University of Khartoum

Characterization of Production System of Beef Fattening Farmsin Khartoum State

Characterization of Production System of Beef Fattening Farmsin Khartoum State

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Title: Characterization of Production System of Beef Fattening Farmsin Khartoum State
Author: Babker, Hanady Altayb
Abstract: This research was conducted to describe and define the production system of cattle fattening farms and to compare and contrast between modern and traditional fattening farms. This study targeted fifty one farmers involved in beef cattle feed lot production system in Khartoum State (Khartoum, Khartoum North and Omdurman localities).A comparison was conducted between modern and traditional farms, through structured and designed questionnaire. The data obtained from the questionnaire were subjected to analysis using the SPSS computer program.The study covered current fattening management practices such as breed of cattle, managerial units, construction of farm, husbandry practices, purpose of operation, herd division, herd size, appropriate age used in fattening, period of fattening, record keeping,marketing, costs, profits and losses, and animal health and production constraints. The most widely used type of cattle in feedlots wasBaggara cattle (76.5%)and most of these cattle (60.8%)were kept in open sheds. Most farms (74.5%)were specialized in cattle fattening. The majority of these cattle (47.1%)were purchased from Almoweilih market and transported to the farm on hoof. Most farmers (78.4%) purchased their cattle through brokers and middlemen and they believed that middlemen and brokers facilitate the marketing process but some other farmers (21.6%) said those brokers sometimes complicate the process. Cattle were bought and sold by visual appraisal .The initial body weight range was 138-213 kg. The animals were fattened for an average period of 2-3 months to reach a final live weight ranging between 254 and 332kg.The feed stuffs used in fattening includedgroundnut cake, sorghum stover, wheat bran, cotton seed cake and sorghum. Feed was givento animals frequently throughout the fattening period.The majority of farmers (72.5%) faced problems related to feeding such as high prices of feedstuffs.Always the fattening activities in these farms take place from January to October. Most farmers (70.6%) vaccinated their cattle against anthrax, black quarter, haemorrhagicsepticaemia and pneumonia. Only 2.0% of respondents got veterinary services from government units, and 54.9% resorted to private veterinarians; while 39.2% obtained services from drug dealers. Some farmers confirmed the availability of extension services.Most of these fattening farms (98%) are of high economic returns. The study made a number of recommendations including sale and purchase of animals on the basis of weight and age and provision of extension services to farmers.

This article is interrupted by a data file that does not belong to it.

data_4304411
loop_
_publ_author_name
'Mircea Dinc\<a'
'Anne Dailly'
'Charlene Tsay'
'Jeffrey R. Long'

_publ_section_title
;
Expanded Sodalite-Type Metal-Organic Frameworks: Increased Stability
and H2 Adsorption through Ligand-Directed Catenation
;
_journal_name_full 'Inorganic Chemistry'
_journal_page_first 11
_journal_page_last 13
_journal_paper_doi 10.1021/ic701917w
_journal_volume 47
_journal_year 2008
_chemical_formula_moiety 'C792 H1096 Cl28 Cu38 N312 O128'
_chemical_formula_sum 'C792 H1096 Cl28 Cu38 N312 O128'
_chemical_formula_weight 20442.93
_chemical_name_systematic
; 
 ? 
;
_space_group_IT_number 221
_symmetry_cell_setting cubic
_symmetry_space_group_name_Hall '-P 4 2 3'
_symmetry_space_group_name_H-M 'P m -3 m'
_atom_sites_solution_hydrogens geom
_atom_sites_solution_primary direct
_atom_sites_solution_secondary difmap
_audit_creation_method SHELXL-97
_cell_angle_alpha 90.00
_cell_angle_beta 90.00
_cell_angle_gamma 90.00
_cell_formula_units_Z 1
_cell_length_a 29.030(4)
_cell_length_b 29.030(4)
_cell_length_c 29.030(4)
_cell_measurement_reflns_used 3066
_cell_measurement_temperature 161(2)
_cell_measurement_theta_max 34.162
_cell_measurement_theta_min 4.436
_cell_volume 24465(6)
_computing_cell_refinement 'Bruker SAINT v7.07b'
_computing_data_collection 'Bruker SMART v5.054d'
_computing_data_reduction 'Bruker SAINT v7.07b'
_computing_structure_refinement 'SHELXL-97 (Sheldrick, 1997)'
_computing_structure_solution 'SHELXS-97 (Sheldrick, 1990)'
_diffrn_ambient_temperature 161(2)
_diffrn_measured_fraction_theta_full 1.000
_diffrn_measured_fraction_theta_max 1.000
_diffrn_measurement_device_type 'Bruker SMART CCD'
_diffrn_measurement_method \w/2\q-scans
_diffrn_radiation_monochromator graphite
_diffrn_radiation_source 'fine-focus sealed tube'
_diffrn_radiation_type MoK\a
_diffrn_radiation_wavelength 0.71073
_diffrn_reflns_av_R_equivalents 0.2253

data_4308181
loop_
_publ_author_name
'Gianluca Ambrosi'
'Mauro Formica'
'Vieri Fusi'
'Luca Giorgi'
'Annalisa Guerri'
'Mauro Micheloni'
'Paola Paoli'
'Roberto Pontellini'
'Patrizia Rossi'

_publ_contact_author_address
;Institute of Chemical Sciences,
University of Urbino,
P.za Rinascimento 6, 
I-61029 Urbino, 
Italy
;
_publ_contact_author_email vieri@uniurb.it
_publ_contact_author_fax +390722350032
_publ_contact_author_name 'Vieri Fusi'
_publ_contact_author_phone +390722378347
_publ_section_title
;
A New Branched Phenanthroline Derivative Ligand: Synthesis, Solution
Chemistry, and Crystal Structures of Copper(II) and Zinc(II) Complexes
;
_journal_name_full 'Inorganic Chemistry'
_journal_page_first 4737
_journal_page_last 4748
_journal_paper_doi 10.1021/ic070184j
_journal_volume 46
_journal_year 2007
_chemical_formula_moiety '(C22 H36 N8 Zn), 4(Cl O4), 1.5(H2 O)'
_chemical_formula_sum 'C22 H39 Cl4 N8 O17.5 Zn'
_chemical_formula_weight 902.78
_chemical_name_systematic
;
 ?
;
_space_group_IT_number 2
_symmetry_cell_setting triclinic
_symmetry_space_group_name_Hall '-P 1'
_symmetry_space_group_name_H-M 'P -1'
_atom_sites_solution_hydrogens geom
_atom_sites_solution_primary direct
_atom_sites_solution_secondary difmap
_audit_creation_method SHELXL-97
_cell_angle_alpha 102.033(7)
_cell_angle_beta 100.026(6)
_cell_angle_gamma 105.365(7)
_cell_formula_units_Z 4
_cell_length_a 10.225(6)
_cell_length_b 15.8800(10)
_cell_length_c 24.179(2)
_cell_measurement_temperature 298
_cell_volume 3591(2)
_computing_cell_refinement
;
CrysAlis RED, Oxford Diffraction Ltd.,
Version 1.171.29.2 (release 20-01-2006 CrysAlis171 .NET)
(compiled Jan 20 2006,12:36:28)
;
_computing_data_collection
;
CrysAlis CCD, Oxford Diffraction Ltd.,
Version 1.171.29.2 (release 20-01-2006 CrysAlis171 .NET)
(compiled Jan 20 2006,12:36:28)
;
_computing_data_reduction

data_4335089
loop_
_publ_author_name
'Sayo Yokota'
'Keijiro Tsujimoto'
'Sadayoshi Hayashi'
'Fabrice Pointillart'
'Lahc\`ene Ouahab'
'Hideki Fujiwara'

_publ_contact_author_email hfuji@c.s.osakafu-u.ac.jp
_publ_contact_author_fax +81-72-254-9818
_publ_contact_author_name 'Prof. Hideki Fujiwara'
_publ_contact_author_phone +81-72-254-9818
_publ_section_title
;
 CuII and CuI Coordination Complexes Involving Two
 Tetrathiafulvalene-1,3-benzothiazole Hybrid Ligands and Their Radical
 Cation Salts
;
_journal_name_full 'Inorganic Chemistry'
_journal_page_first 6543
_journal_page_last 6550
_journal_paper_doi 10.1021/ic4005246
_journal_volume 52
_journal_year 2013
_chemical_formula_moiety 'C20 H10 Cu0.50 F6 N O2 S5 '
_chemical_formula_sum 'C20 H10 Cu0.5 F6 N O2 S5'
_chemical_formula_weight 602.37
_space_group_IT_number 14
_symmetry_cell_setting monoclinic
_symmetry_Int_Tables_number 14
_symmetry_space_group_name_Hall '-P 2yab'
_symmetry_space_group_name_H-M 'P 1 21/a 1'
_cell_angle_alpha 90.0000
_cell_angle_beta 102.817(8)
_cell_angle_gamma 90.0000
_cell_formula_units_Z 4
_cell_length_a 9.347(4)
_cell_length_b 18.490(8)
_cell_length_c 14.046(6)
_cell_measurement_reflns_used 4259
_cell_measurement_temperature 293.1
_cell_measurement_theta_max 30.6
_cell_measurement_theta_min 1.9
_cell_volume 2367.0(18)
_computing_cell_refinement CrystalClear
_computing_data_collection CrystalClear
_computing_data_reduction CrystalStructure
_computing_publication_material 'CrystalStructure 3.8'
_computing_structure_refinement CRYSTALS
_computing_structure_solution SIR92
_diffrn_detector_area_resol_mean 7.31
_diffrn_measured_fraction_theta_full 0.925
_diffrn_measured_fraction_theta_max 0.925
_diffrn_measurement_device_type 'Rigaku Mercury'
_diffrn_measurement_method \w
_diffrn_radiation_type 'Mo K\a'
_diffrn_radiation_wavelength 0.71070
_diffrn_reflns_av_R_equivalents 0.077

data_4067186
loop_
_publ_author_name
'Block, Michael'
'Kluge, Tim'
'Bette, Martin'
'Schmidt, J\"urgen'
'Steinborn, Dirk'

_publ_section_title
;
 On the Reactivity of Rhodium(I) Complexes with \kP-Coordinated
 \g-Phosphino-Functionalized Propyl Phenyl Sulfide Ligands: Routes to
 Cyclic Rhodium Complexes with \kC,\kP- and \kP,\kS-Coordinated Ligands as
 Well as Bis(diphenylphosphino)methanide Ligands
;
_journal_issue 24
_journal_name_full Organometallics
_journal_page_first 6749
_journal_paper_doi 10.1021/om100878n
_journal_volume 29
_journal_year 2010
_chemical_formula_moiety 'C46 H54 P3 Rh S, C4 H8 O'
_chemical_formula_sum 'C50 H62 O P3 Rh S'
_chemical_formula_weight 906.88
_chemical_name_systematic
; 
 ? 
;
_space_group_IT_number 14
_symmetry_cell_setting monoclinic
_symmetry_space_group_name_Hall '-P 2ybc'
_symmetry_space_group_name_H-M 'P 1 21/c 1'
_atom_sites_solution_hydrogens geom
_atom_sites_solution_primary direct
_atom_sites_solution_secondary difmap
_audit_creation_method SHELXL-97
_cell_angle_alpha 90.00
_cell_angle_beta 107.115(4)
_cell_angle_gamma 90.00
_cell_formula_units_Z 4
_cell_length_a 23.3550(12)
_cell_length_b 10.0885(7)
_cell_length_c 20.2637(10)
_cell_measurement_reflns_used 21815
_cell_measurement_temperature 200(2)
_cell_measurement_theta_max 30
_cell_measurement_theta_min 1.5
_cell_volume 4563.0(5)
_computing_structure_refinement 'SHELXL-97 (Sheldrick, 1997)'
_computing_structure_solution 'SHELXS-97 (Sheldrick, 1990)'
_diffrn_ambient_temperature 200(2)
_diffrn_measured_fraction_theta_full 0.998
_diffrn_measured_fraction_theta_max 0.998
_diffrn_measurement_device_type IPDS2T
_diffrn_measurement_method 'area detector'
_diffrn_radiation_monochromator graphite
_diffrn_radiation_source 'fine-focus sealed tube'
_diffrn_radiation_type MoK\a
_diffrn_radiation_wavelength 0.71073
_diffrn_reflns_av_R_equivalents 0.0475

Description: 88 Pages
URI: http://khartoumspace.uofk.edu/123456789/22819


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